The need to discount varies a lot from location to location. Although the first condo-hotel markets to be developed, such as Miami, Fort Lauderdale and Las Vegas, have slowed dramatically, properties developed by elite brands such as Trump, Fairmont or Ritz-Carlton in the best locations are still selling well.

“Buying a unit in a development with a strong brand is very important,” says Jeffrey Davis, senior vice-president with Jones Lang LaSalle Hotels in New York. Selecting one with facilities such as golf courses and high-end spas is another winner. Then there is location. “Condo-hotels are a proven product in resort locations and seem to garner a lot of interest as second homes, but for me, the jury’s still out as to whether they work in urban areas,” Davis says.

Not everyone agrees with this prognosis. According to Marcus & Millichap, 75 per cent of high-end condo sales costing more than $500,000, including condo-hotel unit sales, are concentrated in just 10 US markets – New York, Los Angeles, Orange County, Fort Lauderdale, Miami, the San Francisco Bay area, San Diego, Boston and Washington DC. Many of these are urban areas.

Nadji says: “If you look at the downtown revitalisation wave going on throughout the US, baby boomers are choosing to live in downtown areas, near their jobs, in 24-hour cities. This bodes well for urban demand. There are also a lot of high net-worth offshore buyers looking at gateway cities in the US.”

Overseas markets are also attracting US buyers. Dubai is the hottest overseas market, in Greene’s opinion, particularly with the building of Dubailand, a $20bn development of six themed worlds with 45 attractions, to be twice the size of all the Disneyworld and Disneyland resorts combined. Dubailand’s goal is to bring 15m tourists to Dubai by 2010.

But Greene says Panama, Costa Rica and Baja California, Mexico, are reasonable and have growth potential. “You can buy something for $200 per square foot in Mexico, Costa Rica or Panama, compared to perhaps $1,000 per square foot in South Florida or even $2,000 in New York.”

The most developed markets such as South Florida and Las Vegas have seen prices level off after a few years of rapid growth. Speculators had driven up prices and, with that, the cost of financing, construction and materials.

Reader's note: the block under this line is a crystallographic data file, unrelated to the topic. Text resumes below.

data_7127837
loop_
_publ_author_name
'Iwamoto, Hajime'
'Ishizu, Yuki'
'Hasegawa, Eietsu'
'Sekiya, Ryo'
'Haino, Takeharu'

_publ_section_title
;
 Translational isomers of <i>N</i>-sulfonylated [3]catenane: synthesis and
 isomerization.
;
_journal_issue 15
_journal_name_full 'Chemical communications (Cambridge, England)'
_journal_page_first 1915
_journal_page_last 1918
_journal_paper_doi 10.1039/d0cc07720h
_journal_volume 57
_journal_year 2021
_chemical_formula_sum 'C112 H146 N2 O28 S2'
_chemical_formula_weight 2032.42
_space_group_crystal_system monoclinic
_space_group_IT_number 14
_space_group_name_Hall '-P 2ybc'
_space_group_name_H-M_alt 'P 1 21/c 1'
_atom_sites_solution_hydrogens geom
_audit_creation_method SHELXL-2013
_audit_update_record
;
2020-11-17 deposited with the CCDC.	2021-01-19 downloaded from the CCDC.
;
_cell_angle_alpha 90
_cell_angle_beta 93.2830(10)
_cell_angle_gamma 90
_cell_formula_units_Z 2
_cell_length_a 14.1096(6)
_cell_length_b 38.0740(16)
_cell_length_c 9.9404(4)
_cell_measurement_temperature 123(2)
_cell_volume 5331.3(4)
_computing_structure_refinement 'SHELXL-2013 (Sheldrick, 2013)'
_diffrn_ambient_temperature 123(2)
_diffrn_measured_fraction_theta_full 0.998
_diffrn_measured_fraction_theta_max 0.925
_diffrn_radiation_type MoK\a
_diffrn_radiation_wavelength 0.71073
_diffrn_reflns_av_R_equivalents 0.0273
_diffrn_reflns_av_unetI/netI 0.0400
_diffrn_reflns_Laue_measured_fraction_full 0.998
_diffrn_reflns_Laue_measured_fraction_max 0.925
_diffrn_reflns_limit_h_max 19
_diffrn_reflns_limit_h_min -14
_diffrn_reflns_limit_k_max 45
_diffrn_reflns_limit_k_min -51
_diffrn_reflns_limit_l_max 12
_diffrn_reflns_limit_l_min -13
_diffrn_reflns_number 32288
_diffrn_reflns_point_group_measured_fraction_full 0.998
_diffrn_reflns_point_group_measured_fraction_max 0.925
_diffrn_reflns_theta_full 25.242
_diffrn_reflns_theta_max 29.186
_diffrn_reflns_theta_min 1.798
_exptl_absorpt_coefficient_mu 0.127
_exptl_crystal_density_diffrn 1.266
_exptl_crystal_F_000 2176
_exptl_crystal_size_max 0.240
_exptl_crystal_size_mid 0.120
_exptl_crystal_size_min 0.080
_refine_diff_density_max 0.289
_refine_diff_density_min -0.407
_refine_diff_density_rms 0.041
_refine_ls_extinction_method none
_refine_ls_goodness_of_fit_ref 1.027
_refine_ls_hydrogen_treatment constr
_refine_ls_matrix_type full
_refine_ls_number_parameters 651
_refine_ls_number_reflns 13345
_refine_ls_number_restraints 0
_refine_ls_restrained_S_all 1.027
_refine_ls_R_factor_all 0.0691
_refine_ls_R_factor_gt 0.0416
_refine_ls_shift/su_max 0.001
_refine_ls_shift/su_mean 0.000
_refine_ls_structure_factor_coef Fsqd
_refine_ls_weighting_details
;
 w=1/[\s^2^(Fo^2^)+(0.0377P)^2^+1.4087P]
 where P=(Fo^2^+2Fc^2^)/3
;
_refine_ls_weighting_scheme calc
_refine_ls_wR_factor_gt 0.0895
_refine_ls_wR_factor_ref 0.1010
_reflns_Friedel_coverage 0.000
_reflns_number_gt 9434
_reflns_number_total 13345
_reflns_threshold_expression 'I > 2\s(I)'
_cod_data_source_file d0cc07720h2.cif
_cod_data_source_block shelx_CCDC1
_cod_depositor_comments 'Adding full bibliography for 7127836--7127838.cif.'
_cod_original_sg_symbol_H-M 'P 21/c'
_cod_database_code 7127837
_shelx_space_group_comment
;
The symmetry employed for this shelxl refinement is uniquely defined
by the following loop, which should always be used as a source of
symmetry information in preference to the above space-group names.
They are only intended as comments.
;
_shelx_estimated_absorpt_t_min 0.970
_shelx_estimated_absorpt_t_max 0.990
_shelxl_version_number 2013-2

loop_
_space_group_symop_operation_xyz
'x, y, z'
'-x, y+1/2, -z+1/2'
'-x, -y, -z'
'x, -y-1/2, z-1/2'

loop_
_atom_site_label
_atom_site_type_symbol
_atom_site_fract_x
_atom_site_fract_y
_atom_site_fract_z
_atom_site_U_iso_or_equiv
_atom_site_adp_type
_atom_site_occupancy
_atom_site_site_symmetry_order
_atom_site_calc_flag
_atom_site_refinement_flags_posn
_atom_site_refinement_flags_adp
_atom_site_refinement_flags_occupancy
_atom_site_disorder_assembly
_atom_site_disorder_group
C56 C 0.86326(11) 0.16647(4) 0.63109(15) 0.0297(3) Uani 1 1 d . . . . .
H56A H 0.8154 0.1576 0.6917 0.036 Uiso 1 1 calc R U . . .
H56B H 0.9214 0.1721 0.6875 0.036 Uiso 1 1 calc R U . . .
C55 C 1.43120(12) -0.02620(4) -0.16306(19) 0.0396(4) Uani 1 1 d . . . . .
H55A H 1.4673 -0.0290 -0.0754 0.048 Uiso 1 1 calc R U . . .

In Las Vegas, some condo-hotel developments, including some celebrity-endorsed projects, have been canned. Last year a collaboration between George Clooney, Rande Gerber (Cindy Crawford’s husband) and developer Related Las Vegas to build a $3bn condo-hotel complex just off the strip was cancelled.

The selling of condo-hotel units is unpredictable, as buyers’ resale options have not been properly tested. “There’s no indication if you buy a room and want to sell it five years from now how it’s going to trade then, as there’s no secondary market data to let me know that there’s true residual value there,” Davis says.

Because condo-hotel units are usually sold on the basis of plans, before a shovel is even put in the ground, and many that have been sold are still being built, deciding whether the developer has got its budget right is even more problematic. “Once the hotel starts operating, will the company realise that they haven’t charged enough to the unit owners and need to reassess the future sales contracts?” Davis says. “That would certainly impact the residual value.”

That has not stopped new buyers jostling to grab a piece of certain properties. When marketing began on the new Trump International Hotel and Tower in Waikiki, Hawaii, last year, units for more than $700m were sold in the first eight hours, with buyers spending on average $1.5m.

No one knows how the new Trump development on Palm Jumeirah will fare as marketing is not due to start until later this year. The chances are, though, that it will also be a popular bet for those attracted to a room with a sea view and the whiff of a profit.